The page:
George Norcross: The Man Who Destroyed Democracy
“A few years ago,” says Neil Oxman, the adman with whom Norcross has continued to work, “George told me there are only two things he still wants in life: to play at the Augusta National golf course, and to have lunch with his father.” Oxman, who moonlights as a caddie for Tom Watson, got him on the Augusta golf course. “But I can’t do anything about that lunch.”
The Chief suffered a stroke in 1996, severely damaging his short-term memory, so Norcross isn’t sure if he ever understood just how successful his son had grown in business. The Chief also never saw the med school he’d pursued finally come into being.
I ask Norcross what he’d say if he could have lunch with his father.
“I heard from some people, after he died, that he had been concerned about me,” he says, “and whether or not I was going to be successful.”
Norcross considers all his words, slowly, then says: “I’d just want him to know that everything worked out all right.”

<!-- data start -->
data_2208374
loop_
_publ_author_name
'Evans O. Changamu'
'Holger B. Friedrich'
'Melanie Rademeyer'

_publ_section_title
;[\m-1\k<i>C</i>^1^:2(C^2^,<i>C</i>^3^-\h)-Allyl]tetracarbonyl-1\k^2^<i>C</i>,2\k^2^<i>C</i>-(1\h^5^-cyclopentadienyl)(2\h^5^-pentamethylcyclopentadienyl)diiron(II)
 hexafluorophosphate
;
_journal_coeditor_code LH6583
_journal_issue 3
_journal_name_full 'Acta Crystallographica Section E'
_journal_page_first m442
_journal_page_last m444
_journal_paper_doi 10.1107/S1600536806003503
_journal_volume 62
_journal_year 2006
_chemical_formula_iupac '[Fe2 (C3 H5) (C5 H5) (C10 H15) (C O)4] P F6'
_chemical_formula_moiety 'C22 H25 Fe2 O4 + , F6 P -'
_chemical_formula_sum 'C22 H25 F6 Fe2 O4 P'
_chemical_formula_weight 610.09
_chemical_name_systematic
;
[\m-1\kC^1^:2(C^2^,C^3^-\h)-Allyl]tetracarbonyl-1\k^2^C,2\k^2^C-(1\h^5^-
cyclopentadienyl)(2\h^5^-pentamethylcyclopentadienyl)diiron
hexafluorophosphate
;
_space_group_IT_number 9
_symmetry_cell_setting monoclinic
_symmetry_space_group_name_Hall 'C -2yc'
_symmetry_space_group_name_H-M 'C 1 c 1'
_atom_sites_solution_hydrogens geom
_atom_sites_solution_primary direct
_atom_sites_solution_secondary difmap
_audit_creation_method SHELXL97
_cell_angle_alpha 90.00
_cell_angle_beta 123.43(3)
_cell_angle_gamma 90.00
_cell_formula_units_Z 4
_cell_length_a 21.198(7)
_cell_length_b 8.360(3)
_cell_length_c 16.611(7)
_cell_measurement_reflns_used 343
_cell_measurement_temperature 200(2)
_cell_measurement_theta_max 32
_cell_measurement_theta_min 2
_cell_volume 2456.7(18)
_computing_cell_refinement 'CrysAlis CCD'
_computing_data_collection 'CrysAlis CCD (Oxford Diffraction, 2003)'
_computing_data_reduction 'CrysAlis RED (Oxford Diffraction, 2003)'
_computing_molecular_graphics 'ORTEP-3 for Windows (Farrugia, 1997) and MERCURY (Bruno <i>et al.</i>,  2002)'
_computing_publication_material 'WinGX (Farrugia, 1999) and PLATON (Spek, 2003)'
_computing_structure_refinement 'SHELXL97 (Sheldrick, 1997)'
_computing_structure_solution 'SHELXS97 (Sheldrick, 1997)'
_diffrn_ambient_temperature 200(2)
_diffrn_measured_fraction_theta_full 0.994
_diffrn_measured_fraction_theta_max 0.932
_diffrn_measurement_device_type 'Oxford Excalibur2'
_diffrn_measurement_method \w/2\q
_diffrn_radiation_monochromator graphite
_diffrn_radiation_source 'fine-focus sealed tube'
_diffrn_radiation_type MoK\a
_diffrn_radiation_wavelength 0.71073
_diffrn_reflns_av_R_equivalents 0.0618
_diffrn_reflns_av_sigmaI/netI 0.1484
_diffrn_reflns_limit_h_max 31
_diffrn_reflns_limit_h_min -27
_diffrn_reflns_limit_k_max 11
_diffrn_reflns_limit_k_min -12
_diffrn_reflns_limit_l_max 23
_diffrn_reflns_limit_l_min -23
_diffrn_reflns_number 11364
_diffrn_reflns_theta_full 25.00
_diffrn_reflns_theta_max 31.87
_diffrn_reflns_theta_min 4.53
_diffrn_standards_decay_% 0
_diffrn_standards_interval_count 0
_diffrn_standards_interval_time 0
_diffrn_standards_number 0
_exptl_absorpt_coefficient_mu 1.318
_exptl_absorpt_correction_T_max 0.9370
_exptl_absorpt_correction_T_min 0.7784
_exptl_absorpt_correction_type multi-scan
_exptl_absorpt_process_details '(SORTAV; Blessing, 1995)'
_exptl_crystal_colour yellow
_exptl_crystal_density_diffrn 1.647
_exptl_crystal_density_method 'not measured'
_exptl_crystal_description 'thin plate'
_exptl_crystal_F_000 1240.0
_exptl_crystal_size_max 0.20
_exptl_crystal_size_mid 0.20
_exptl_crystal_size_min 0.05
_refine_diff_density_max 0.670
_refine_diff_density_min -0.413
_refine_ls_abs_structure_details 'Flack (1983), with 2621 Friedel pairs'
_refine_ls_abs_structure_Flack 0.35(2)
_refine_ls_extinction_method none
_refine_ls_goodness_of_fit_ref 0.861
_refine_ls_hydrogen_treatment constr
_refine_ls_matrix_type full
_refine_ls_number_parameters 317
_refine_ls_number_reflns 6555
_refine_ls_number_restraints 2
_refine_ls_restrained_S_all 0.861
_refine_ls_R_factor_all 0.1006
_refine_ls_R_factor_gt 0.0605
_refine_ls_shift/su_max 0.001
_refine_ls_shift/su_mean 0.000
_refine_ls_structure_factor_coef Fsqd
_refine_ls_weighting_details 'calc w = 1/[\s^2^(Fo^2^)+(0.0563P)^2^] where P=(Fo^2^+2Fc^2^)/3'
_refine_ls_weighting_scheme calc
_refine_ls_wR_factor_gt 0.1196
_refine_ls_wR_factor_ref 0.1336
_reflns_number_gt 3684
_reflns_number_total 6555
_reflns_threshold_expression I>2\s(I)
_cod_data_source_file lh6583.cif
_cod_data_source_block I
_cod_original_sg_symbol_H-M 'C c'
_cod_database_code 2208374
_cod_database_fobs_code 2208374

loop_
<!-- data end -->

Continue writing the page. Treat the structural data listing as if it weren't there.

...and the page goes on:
The new investor group in charge of the city’s largest, most prestigious media property came in saying all the right things. That group, including Norcross, Gerry Lenfest, developer Bill Hankowsky and executive Lew Katz, described themselves as investing “patient capital,” and suggested they would take their time trying to heal a faltering operation out of a sense of civic duty.
A year later, however, their actions seem to belie those words. What they really saw was a business opportunity—and in Norcross’s case, one of those much-beloved challenges.
During our second interview, Norcross seems perhaps more at ease, and excited, discussing his thoughts on his new property more than anything else. “Our position is that we essentially have three products to sell,” he says. “Philly.com, the Inquirer and the Daily News. And the audience for these three products is very different.”
As a result, the new owners want to establish their three products as separate entities. The Inquirer will focus on “local, local, local news,” as Norcross describes it, along with “investigative reporting and sports coverage” around the region. The Daily News will keep to its city focus. Both papers will be tucked behind pay walls, on their own websites. But philly.com will remain free while being recast as a kind of regional Huffington Post.